The second is of the first stage of construction with the transformer, USB power supply and a few switches mounted. The transformer is on the reverse side of the picture in what used to be the 9v battery space.The live wiring is insulated later on!
Cutting a slot for the LCD
Cutting the slot for the LCD display was one of the more time-consuming parts of the construction. It was one of the things that had to be neat for the finished radio to look half decent. I measured and marked the hole carefully and drew a cross shape through the corners. I then drilled a small hole in each corner and a larger one in the middle (big enough for a fretsaw blade. 
Next stage was to use a fretsaw to cut from the centre to each corner - so far pretty easy. The next part requires super-care. Use a steel ruler and a knife or scalpel (I used a 'Stanley' knife) to cut repeatedly along each side of the front side of the cutout. If you go from the holes inwards you are less likely to overcut. Sticky taping the ruler to the radio held stops slips.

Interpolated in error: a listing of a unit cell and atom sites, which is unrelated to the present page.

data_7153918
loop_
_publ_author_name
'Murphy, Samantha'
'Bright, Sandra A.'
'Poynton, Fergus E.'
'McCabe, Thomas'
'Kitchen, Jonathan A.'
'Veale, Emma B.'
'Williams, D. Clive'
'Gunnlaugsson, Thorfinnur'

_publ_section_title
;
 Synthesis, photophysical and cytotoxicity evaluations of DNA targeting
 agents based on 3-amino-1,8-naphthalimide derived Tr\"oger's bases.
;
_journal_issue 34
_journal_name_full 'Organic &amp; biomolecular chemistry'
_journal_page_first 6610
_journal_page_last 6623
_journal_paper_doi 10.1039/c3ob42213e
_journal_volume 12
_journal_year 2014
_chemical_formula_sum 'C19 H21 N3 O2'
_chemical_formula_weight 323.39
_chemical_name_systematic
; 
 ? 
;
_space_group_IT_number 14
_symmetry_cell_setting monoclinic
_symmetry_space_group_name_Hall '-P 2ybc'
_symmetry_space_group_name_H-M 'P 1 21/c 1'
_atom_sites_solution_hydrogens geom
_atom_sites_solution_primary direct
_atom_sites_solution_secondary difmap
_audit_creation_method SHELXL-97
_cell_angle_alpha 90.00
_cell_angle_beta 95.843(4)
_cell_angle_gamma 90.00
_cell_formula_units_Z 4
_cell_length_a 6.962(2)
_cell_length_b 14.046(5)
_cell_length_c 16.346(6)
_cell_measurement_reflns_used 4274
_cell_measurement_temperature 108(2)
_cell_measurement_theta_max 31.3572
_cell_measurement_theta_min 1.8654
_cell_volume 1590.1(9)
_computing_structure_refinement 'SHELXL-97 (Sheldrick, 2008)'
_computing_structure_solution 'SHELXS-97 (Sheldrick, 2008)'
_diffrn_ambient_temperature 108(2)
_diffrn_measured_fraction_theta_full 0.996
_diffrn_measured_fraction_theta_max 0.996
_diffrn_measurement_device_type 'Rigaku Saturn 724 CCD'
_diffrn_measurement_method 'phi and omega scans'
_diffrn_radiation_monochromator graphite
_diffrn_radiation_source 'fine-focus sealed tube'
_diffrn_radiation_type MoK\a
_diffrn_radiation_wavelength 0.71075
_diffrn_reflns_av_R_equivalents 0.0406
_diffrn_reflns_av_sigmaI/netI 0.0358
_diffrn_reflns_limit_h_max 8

When the cut is about 1/3 of the way through, you can snap off the triangular sections with a neat finish. Do this for each of the four triangles and make any final trims with a flat-bladed wood file.
I am not the neatest craftsperson in the world, but I am pretty proud of the finished result - but it did take time and care.
Inside view
There was far less space in the case than I expected when trying to fit it all in - that's why you must do a trial assembly on everything. The bulk of the internal wiring is for the LCD, with a few paired wires to the switches. I used different colour wires to remind me what was what. 
The power supply for the amplifier is mounted on the right, above the battery box holding the transformer. The USB power supply, for the Pi, and the audio amplifier are mounted on the bottom of the case. The Pi with the Slice of Pi on top, is in the centre-left with the Edimax wireless dongle's antenna clearly visible (it was just what I had not being used - smaller units are available). You can see the extra potentiomenters - for the LCD (glued onto the wheel top left) and the audio level (just above the amplifier and mounted through the back of the case.)